But is it a market only for the affluent? And are buyers actually flocking to these developments solely for the amenities? ''Clearly, the number of developers that have catered to the end-user community has increased,'' says Lakhani. ''We witness this both in terms of the so-called affordable communities that have been offered, as well as the so-called trophy segment that is not investor based. So, at the mid-range of the spectrum, we have an increased preponderance of communities such as Nshama, Midtown and Mira being offered.
''At the higher-end of the spectrum, recently there have been offerings for Dubai Hills, Akoya and Sobha Meydan. These do not cater to the investor, but rather the end user.''
There has never been as much talk about affordable housing as there is now. There is a two-pronged policy approach to this. One is to make it a knowledge-based economy, which affects the median-income residents, and second is to create spaces focused on affordability.
''The government in Dubai realises that it's important to keep residents happy,'' says Godchaux.
''And you need to have more freehold developments at every price point to give the opportunity to every level of Dubai's population to own something. It is in the interest of the city to have people stay for more than two or three years. It's a self-realising prophecy. Creating internal demand is important.''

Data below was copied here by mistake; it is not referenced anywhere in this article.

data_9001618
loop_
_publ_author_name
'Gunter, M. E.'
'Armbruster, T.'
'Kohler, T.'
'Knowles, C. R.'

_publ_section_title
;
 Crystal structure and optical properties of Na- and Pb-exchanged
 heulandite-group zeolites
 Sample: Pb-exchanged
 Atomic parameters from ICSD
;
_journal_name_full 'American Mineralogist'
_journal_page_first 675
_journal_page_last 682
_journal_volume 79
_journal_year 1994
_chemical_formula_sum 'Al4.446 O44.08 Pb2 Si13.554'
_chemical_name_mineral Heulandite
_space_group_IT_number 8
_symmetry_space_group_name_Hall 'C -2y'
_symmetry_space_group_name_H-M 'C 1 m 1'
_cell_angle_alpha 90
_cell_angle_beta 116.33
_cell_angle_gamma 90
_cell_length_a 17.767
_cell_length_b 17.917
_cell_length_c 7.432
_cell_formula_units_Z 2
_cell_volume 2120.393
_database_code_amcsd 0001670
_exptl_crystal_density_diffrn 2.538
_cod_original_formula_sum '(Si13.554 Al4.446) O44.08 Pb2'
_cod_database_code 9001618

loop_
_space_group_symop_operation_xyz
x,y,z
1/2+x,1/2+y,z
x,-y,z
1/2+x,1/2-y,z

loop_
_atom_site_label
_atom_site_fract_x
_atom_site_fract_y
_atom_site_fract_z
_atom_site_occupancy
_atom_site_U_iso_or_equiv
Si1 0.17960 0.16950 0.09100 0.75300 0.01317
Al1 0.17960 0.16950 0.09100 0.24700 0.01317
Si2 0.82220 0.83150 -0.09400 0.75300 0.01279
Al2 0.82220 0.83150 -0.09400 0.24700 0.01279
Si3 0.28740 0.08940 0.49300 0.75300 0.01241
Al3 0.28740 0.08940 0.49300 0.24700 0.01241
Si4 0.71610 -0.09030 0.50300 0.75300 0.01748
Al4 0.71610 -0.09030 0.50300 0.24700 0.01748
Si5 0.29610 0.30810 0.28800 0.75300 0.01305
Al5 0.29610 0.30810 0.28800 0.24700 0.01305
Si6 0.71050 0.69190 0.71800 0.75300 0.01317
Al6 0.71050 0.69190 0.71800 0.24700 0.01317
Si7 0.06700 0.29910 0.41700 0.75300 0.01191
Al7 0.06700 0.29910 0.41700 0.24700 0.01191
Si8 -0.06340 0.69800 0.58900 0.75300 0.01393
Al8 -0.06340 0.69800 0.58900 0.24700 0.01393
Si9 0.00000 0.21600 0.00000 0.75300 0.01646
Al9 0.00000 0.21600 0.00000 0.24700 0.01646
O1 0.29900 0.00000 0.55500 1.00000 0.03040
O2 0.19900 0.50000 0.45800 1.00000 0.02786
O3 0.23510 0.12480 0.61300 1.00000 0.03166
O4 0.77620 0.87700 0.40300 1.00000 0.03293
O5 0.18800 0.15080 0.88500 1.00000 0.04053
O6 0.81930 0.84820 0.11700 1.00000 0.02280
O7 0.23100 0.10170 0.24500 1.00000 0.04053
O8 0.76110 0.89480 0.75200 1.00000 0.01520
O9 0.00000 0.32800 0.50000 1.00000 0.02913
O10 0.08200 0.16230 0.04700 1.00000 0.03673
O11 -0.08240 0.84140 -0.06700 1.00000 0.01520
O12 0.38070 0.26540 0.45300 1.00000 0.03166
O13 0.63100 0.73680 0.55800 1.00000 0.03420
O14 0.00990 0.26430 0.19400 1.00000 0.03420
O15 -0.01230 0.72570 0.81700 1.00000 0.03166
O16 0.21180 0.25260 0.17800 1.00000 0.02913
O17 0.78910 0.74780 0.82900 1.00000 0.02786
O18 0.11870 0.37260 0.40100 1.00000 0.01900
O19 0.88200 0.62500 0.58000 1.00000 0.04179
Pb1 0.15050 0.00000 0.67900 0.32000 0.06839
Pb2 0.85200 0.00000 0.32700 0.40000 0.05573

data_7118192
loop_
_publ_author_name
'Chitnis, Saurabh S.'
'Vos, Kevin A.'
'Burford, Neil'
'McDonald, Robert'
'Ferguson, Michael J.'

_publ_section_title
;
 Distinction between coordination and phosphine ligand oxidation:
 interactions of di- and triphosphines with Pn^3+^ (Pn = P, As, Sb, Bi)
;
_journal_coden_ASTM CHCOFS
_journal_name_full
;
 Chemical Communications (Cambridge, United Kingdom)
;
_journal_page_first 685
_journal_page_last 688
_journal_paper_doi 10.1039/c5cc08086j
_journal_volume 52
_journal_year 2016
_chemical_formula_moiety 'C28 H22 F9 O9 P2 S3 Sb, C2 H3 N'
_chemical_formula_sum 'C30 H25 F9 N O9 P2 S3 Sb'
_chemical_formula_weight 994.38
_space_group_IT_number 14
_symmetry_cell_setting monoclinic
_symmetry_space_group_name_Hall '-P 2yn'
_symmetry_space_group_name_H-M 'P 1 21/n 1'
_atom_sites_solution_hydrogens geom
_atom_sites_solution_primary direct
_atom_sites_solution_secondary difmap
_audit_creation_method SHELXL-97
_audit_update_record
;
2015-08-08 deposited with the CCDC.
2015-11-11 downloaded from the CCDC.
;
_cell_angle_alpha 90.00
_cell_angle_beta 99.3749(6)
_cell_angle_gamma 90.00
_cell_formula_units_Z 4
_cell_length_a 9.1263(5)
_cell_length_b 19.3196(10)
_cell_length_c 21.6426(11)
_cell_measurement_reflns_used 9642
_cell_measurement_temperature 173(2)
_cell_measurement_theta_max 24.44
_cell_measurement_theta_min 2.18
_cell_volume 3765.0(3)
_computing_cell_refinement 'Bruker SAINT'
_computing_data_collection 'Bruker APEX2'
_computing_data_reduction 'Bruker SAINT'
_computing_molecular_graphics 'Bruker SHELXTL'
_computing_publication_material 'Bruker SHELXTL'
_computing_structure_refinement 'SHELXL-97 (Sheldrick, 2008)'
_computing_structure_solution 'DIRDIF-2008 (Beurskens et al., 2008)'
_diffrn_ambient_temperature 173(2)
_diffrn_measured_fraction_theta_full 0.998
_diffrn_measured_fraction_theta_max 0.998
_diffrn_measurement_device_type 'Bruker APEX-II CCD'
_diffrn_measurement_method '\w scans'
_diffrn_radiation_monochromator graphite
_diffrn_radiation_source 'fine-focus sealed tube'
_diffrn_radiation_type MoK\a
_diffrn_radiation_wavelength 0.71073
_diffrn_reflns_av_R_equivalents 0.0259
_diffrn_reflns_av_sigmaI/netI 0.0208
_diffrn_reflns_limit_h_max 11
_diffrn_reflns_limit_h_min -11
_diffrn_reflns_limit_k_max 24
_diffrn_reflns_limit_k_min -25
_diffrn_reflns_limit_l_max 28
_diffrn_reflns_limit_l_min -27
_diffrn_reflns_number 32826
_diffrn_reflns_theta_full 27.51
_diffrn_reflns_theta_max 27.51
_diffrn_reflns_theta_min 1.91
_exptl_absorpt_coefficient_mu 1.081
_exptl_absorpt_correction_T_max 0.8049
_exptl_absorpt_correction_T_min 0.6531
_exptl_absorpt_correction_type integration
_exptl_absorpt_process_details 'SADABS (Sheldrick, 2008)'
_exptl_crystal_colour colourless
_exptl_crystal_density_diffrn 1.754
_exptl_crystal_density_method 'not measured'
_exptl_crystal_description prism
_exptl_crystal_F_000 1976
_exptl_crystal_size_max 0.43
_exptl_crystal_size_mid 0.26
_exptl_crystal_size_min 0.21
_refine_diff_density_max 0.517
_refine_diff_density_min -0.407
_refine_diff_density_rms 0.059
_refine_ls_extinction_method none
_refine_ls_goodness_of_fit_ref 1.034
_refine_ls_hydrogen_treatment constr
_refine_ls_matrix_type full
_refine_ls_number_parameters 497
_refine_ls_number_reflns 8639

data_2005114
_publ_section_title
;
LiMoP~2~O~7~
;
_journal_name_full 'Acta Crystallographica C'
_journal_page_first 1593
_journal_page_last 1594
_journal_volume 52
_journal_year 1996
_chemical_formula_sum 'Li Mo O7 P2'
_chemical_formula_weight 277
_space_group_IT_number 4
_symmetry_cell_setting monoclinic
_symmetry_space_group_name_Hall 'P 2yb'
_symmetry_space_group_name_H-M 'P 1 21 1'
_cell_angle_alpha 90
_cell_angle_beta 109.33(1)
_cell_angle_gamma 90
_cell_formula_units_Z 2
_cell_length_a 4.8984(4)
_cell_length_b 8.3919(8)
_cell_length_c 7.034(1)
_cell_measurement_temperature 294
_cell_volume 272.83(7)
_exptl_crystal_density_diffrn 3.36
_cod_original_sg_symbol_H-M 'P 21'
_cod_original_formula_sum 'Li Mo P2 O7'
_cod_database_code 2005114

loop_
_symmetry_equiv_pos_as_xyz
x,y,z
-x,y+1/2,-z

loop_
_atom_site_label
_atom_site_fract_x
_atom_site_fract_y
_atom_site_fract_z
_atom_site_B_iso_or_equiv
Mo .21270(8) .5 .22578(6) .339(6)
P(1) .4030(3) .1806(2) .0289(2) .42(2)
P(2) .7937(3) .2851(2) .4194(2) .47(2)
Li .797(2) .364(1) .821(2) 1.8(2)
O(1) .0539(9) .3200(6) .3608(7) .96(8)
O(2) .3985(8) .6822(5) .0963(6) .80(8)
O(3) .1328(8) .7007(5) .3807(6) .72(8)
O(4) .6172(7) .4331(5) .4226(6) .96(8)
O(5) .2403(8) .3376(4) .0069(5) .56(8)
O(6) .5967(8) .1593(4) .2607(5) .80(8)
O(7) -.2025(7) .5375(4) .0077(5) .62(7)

Who can afford it
Still, the reality is that even with lower prices, large chunks of Dubai residents cannot afford to buy their own homes. ''All of those emerging areas — Mohammad Bin Rashid City, creek area and Dubailand, all the way to Al Barari — are all mid- to high-range. Who's actually doing affordable housing? These are not affordable to a high percentage of residents,'' says Evans.
Lakhani points to available data. ''You have leasehold and freehold in Dubai. Density in leasehold is four times that of freehold,'' he says. ''[Residents] are not moving to freehold because freehold is much more expensive. Dh15,000 is the median budget, which does not get you anywhere in freehold Dubai. When you look at where the rents are in terms of the median income earner, it will tell you that less than 8 per cent of the population can afford to live in the freehold areas. This dynamic needs to change. End user is a suitcase term. But these are for affluent end users.''